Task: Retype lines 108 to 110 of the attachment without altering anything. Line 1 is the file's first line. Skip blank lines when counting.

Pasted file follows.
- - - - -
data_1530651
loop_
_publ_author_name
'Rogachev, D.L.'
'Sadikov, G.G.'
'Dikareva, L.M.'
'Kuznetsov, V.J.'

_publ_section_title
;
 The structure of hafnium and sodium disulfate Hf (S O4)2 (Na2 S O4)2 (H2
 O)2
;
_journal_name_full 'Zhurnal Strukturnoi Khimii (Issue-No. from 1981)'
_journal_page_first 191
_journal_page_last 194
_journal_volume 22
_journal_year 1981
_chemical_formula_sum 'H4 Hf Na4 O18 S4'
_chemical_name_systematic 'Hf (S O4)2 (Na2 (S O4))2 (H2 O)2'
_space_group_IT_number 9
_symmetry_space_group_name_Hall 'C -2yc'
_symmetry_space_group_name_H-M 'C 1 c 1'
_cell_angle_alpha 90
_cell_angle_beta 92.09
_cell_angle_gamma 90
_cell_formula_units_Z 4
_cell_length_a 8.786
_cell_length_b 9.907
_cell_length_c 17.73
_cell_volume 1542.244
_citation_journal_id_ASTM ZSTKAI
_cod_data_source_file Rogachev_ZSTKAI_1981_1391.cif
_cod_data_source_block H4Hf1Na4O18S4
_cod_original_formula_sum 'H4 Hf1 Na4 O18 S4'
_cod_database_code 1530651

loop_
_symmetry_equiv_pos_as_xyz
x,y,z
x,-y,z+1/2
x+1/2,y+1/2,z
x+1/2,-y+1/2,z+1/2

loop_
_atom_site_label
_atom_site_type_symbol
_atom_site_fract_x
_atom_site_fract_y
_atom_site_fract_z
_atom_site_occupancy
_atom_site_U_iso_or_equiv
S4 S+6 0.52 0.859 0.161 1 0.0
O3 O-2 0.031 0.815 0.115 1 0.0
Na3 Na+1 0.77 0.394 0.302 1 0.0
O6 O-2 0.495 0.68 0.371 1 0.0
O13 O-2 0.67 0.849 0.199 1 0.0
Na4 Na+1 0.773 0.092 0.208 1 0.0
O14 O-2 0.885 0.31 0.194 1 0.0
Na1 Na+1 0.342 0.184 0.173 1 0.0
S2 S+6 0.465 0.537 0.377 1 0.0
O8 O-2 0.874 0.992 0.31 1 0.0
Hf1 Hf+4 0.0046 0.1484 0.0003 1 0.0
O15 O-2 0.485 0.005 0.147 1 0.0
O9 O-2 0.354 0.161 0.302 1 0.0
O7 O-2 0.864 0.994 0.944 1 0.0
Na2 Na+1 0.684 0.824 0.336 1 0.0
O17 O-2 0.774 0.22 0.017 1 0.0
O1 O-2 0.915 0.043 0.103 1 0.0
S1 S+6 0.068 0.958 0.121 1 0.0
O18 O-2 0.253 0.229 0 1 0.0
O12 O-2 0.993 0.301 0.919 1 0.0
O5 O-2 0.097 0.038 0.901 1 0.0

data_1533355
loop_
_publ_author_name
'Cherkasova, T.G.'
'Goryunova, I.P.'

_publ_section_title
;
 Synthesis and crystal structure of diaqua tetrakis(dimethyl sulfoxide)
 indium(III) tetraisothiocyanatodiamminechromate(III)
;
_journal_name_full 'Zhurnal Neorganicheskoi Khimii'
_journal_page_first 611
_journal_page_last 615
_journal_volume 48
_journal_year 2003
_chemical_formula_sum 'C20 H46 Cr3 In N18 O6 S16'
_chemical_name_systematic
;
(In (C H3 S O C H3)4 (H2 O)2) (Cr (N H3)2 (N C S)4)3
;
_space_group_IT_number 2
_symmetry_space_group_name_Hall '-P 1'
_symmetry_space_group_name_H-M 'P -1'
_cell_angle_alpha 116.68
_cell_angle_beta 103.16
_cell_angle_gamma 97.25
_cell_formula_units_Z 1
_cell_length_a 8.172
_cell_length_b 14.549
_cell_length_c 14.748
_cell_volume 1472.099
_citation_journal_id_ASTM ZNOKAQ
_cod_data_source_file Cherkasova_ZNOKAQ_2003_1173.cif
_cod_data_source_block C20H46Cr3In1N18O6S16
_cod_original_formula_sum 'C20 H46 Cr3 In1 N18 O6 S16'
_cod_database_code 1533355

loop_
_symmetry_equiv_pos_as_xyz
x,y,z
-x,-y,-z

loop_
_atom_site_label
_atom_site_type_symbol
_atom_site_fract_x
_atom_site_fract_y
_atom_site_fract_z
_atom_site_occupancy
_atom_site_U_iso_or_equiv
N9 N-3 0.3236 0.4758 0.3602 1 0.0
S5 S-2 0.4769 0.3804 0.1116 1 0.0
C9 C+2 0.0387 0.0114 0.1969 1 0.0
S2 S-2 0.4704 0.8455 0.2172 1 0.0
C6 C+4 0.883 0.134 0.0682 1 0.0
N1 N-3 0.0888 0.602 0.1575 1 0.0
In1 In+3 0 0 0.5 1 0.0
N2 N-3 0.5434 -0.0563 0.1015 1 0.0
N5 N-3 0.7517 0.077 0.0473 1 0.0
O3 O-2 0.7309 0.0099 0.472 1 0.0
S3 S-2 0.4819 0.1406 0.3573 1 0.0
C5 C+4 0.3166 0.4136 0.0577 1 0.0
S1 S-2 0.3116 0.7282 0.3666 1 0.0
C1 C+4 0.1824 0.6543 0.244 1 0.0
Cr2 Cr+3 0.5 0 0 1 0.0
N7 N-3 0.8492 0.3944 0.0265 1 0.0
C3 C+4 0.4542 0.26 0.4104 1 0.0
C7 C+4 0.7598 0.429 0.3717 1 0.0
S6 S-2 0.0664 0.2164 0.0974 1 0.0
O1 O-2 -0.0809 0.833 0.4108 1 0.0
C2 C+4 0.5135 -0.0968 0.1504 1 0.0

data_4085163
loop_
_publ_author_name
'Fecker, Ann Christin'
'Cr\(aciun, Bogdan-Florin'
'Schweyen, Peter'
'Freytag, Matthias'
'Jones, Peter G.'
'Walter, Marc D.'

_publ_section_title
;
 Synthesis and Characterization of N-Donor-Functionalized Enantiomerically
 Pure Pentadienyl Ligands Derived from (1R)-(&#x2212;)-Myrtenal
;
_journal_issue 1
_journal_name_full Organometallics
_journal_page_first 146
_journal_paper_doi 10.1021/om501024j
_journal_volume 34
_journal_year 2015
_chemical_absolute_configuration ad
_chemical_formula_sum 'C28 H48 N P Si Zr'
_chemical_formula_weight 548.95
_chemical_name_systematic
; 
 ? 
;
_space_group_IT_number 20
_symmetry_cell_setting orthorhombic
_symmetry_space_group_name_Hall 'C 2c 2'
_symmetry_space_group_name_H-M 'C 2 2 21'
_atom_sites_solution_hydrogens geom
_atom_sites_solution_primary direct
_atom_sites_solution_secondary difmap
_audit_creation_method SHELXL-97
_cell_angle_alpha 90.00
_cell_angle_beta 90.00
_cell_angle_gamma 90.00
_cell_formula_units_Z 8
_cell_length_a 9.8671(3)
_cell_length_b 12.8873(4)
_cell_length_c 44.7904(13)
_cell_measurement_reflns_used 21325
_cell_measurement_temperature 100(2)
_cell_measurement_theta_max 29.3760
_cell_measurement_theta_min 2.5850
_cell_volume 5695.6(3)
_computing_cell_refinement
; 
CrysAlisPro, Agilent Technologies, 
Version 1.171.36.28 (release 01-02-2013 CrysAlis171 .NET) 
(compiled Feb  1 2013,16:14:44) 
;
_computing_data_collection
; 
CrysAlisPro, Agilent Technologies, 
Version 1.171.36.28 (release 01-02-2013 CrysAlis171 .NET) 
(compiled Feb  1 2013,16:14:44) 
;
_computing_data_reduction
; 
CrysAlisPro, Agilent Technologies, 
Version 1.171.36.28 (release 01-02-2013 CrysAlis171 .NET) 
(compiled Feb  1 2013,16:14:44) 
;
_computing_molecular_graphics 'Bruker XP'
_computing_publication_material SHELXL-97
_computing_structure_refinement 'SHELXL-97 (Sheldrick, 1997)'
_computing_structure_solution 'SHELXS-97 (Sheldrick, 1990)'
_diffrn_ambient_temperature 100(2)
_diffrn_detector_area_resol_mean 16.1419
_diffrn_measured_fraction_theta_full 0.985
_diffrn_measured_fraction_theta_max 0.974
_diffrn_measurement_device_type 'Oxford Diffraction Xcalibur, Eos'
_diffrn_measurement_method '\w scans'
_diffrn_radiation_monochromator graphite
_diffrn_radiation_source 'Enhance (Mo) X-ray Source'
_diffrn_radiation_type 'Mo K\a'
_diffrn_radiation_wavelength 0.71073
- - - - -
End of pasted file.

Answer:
_symmetry_equiv_pos_as_xyz
x,y,z
-x,-y,-z